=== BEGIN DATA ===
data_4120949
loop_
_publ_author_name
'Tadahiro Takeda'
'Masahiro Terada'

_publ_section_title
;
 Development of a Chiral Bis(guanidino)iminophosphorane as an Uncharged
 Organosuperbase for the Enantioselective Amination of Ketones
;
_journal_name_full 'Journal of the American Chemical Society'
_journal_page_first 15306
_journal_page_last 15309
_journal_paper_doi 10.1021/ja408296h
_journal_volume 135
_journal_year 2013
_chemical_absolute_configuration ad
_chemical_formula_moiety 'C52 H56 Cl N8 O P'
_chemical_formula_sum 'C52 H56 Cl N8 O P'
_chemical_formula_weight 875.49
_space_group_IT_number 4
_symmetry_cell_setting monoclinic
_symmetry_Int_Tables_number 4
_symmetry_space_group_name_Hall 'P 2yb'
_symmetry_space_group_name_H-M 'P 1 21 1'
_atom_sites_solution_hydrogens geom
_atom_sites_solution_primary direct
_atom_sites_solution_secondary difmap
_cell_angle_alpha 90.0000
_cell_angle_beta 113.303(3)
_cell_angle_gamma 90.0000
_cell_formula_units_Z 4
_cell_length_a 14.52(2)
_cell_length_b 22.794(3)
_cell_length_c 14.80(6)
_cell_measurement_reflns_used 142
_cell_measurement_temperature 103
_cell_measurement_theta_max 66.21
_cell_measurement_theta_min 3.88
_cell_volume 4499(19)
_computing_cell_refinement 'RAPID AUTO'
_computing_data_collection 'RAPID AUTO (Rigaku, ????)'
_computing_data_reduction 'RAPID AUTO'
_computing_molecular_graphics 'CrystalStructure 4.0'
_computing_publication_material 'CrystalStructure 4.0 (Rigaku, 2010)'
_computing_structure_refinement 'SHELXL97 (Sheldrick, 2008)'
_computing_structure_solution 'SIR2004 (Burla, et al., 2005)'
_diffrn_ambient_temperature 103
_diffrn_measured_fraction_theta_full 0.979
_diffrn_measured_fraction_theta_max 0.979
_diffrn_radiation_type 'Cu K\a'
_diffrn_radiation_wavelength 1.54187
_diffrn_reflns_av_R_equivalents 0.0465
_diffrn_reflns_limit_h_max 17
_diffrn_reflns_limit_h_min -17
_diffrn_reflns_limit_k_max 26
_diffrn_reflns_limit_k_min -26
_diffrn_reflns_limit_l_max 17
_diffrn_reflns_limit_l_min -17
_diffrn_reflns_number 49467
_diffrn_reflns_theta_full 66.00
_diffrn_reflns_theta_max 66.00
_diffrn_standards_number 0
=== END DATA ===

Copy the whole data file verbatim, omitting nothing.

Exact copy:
data_4120949
loop_
_publ_author_name
'Tadahiro Takeda'
'Masahiro Terada'

_publ_section_title
;
 Development of a Chiral Bis(guanidino)iminophosphorane as an Uncharged
 Organosuperbase for the Enantioselective Amination of Ketones
;
_journal_name_full 'Journal of the American Chemical Society'
_journal_page_first 15306
_journal_page_last 15309
_journal_paper_doi 10.1021/ja408296h
_journal_volume 135
_journal_year 2013
_chemical_absolute_configuration ad
_chemical_formula_moiety 'C52 H56 Cl N8 O P'
_chemical_formula_sum 'C52 H56 Cl N8 O P'
_chemical_formula_weight 875.49
_space_group_IT_number 4
_symmetry_cell_setting monoclinic
_symmetry_Int_Tables_number 4
_symmetry_space_group_name_Hall 'P 2yb'
_symmetry_space_group_name_H-M 'P 1 21 1'
_atom_sites_solution_hydrogens geom
_atom_sites_solution_primary direct
_atom_sites_solution_secondary difmap
_cell_angle_alpha 90.0000
_cell_angle_beta 113.303(3)
_cell_angle_gamma 90.0000
_cell_formula_units_Z 4
_cell_length_a 14.52(2)
_cell_length_b 22.794(3)
_cell_length_c 14.80(6)
_cell_measurement_reflns_used 142
_cell_measurement_temperature 103
_cell_measurement_theta_max 66.21
_cell_measurement_theta_min 3.88
_cell_volume 4499(19)
_computing_cell_refinement 'RAPID AUTO'
_computing_data_collection 'RAPID AUTO (Rigaku, ????)'
_computing_data_reduction 'RAPID AUTO'
_computing_molecular_graphics 'CrystalStructure 4.0'
_computing_publication_material 'CrystalStructure 4.0 (Rigaku, 2010)'
_computing_structure_refinement 'SHELXL97 (Sheldrick, 2008)'
_computing_structure_solution 'SIR2004 (Burla, et al., 2005)'
_diffrn_ambient_temperature 103
_diffrn_measured_fraction_theta_full 0.979
_diffrn_measured_fraction_theta_max 0.979
_diffrn_radiation_type 'Cu K\a'
_diffrn_radiation_wavelength 1.54187
_diffrn_reflns_av_R_equivalents 0.0465
_diffrn_reflns_limit_h_max 17
_diffrn_reflns_limit_h_min -17
_diffrn_reflns_limit_k_max 26
_diffrn_reflns_limit_k_min -26
_diffrn_reflns_limit_l_max 17
_diffrn_reflns_limit_l_min -17
_diffrn_reflns_number 49467
_diffrn_reflns_theta_full 66.00
_diffrn_reflns_theta_max 66.00
_diffrn_standards_number 0